Despite the slaveholder bias inherent in the texts, it is obvious that enslaved people did belong to early congregations of believers, since, as noted above, NT authors sometimes address them directly. However, few of them are actually named. Presumably, the slave girl (paidiskō) Rhoda (Acts 12:13-15) belonged to the church that met in the house of Mary of Jerusalem. The scribe Tertius (Latin: “Third”) who includes his own greeting to the believers in Rome (Rom 16:22) bore a name commonly given to slaves; so is Epaphroditus (Phil 2:19, 24, 4:25; cf. Phlm 23; Col 1:7; 4:12). A few names of Christian slaves from later centuries are extant: Euelpistos (Martyrdom of Justin 3), Felicitas, Revocatus, Saturninus and Secundulus (Passion of Perpetua 1), Sabine (Martyrdom of Pionius), Porphyry (Martyrs of Palestine), and Blandina (Martyrs of Vienne and Lyons). The prophet Hermas  (Shepherd of Hermas) was a freedman who may have been a member of a Christian household before his manumission. Patrick of Ireland was by his own account enslaved in Ireland for six years, an experience that led to his own conversion (see Beavis 2020).

         In the NT itself, the most famous slave is Onesimus, who, although he is mentioned only once in the letter to Philemon (Phlm 10), is the subject of the entire letter: “I am appealing to you for my child, Onesimus, whose father I have become during my imprisonment.” Paul, imprisoned in an unspecified location (Phlm 1), writes to the leaders of a house church (Philemon, Apphia, and Archippus), asking for a favor relating to a man named Onesimus (“Useful”), like Tertius, a common slave name. Paul expresses his intent to return Onesimus, who had been “ministering” to the imprisoned Paul for some time, back to Philemon’s household with the request that he be treated  “no longer as a slave but more than a slave, a beloved brother—especially to me but how much more to you, both in the flesh and in the Lord” (Phlm 16).

         The usual explanation of the situation behind the letter is that Onesimus was a runaway who had sought out Paul in prison, perhaps to intercede with his master. However, it is extremely unlikely that a runaway slave would flee to a Roman prison! More likely, Philemon had sent Onesimus to Paul to provide services to the prisoner while he awaited trial. Such services would include providing him with food, water, and other necessities. Even Onesimus’ presence as a regular visitor would have been welcome to Paul, who would be vulnerable to feelings of isolation, anxiety, and depression in the extremely adverse setting of an ancient prison. Perhaps Onesimus was already a believer in the house church presided over by Philemon and Apphia, or perhaps he was evangelized by Paul. At time of writing, Philemon had insisted on the return of his human property, and Paul was sending Onesimus back to his household, bearing a letter requesting that he be treated with the consideration due to a brother in faith, as opposed to a slave. More than this, Paul strongly hints that he would like Onesimus to be returned to him (Phlm 13-14), so that his “usefulness” to him could be restored. This may have been a veiled request for Philemon to free his slave, or to lend or gift Onesimus to Paul to assist him in his ministry should he be acquitted.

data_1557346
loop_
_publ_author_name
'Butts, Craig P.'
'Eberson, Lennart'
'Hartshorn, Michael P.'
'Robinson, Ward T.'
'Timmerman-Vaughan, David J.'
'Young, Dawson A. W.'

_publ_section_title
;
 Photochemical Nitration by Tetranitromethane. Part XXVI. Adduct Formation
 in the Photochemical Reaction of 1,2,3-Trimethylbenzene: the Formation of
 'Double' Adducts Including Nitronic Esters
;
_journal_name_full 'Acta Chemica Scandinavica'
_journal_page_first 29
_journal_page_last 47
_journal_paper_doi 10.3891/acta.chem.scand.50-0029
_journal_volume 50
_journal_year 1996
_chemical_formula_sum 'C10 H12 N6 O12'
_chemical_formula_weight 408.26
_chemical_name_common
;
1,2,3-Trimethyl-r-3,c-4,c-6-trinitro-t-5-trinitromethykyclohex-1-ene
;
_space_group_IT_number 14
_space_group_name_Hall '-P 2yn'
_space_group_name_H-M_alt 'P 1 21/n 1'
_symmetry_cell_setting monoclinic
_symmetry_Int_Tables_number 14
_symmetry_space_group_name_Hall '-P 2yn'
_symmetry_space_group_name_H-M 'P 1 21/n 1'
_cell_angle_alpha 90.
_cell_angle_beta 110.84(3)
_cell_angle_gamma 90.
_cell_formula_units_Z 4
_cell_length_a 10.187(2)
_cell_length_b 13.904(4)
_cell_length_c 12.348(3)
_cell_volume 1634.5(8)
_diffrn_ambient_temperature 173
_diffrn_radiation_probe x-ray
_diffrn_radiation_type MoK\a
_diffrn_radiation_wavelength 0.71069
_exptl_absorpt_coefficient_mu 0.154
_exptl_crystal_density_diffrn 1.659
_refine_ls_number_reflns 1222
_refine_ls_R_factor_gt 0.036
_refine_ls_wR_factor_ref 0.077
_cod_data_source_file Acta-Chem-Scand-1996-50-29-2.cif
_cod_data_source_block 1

What Onesimus thought of Paul’s wishes for his future are impossible to discern with certainty. Perhaps he had become as fond of Paul as Paul was of him (“I am appealing to you for my child, Onesimus, whose father I have become during my imprisonment. . . . I am sending him, that is, my own heart, back to you” [Phlm 10, 12]). He may have concluded that service to Paul, whether as a freedman or as a slave, was preferable to his lot in Philemon’s household. The “service” rendered to Paul “in the chains of the Gospel” (Phlm 13) is referred to by the verb diakonē, related to the words “deacon” (diakonos) and “diaconal service” (diakonia). In early Christian literature, deacons are often associated with visiting and providing support to incarcerated believers (Beavis 2021, 84-85). Onesimus may have viewed his diaconal service to Paul, whether temporary or permanent, as an affirmation of his own spiritual worth.